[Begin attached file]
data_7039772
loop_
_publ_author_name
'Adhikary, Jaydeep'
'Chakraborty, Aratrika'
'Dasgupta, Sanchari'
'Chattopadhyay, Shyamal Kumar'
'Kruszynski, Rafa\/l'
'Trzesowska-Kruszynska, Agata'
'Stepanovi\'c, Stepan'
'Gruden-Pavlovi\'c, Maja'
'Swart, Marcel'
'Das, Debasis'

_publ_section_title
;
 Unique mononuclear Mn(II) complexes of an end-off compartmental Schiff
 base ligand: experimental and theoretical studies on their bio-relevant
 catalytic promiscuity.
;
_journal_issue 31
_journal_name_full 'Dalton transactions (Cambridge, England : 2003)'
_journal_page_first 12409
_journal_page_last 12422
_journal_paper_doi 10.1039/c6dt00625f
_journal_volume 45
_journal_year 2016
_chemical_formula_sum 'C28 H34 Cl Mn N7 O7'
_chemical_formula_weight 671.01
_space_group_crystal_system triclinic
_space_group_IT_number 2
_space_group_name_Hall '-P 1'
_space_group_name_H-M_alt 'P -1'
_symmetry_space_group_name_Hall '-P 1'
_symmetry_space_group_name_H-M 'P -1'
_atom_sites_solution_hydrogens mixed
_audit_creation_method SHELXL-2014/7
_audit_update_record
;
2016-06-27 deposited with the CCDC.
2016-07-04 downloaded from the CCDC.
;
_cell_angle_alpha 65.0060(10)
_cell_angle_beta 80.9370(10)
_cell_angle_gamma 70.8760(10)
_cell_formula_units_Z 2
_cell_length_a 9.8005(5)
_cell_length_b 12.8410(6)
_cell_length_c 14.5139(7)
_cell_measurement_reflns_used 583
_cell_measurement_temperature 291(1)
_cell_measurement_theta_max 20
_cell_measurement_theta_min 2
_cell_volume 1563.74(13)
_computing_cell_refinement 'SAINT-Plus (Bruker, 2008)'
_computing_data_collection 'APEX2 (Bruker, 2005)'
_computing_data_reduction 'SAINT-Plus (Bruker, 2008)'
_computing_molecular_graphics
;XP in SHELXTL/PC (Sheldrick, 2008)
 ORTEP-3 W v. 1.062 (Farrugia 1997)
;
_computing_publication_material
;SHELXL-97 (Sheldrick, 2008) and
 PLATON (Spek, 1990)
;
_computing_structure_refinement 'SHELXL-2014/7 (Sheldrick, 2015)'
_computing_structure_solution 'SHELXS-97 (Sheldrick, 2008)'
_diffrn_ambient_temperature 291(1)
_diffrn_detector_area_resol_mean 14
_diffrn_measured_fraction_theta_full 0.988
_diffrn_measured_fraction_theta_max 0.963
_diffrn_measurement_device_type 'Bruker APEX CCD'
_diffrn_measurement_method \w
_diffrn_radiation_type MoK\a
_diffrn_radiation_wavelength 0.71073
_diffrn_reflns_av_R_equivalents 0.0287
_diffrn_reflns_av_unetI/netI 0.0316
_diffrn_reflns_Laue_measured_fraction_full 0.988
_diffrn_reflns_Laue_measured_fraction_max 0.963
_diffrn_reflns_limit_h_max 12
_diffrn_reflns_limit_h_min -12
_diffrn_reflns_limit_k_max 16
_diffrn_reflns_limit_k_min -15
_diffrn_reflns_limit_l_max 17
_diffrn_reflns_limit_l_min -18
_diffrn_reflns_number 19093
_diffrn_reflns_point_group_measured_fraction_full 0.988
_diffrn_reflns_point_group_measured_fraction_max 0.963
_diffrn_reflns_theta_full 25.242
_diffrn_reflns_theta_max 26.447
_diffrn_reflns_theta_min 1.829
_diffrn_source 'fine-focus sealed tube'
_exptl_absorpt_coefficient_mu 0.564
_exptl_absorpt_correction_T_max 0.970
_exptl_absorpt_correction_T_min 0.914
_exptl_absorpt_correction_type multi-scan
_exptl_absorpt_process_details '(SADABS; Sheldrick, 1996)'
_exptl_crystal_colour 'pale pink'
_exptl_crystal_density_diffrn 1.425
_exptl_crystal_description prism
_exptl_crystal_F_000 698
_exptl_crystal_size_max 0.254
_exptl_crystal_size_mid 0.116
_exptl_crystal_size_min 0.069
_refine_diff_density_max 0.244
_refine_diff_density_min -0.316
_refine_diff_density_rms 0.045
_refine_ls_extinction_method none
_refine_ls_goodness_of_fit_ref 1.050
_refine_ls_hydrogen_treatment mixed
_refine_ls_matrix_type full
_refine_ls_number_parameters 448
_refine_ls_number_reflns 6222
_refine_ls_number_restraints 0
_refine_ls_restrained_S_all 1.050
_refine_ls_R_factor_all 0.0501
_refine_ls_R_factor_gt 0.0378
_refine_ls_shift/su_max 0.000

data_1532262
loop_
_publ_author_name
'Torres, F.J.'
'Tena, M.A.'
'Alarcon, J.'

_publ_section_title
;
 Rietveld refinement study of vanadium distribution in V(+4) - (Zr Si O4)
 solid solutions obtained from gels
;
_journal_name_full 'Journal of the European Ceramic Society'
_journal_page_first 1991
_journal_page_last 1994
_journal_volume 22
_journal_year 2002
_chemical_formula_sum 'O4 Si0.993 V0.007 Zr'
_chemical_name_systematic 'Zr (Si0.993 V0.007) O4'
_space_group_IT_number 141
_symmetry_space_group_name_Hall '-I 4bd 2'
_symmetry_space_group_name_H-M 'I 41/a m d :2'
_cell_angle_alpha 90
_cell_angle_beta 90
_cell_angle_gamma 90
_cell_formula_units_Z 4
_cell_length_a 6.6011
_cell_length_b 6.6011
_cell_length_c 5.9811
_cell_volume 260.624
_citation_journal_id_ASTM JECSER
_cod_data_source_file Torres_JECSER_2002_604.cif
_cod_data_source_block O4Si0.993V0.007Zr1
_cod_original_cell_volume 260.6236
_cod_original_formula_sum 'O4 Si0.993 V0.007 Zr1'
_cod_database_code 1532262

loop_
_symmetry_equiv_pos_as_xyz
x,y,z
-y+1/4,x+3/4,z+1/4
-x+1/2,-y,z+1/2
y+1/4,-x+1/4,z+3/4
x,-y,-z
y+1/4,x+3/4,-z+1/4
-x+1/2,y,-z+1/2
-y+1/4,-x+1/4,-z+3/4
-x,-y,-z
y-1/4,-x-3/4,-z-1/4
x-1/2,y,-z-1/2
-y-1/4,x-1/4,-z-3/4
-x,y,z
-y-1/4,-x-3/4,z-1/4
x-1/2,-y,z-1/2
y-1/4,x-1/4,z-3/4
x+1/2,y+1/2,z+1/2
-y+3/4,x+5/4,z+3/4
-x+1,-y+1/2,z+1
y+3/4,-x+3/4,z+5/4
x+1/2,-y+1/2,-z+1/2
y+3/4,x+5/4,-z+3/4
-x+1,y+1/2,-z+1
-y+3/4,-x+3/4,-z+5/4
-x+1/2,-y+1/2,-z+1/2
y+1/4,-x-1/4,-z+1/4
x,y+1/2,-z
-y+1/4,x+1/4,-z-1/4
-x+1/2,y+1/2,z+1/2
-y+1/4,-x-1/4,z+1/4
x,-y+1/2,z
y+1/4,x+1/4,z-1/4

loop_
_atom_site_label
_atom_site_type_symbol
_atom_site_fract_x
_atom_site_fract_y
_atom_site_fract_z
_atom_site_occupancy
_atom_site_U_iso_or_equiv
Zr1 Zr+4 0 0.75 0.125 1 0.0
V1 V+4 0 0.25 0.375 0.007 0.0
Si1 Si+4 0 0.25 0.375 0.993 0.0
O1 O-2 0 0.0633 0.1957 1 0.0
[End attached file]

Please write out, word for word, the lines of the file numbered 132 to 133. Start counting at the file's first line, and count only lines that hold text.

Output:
_journal_volume 22
_journal_year 2002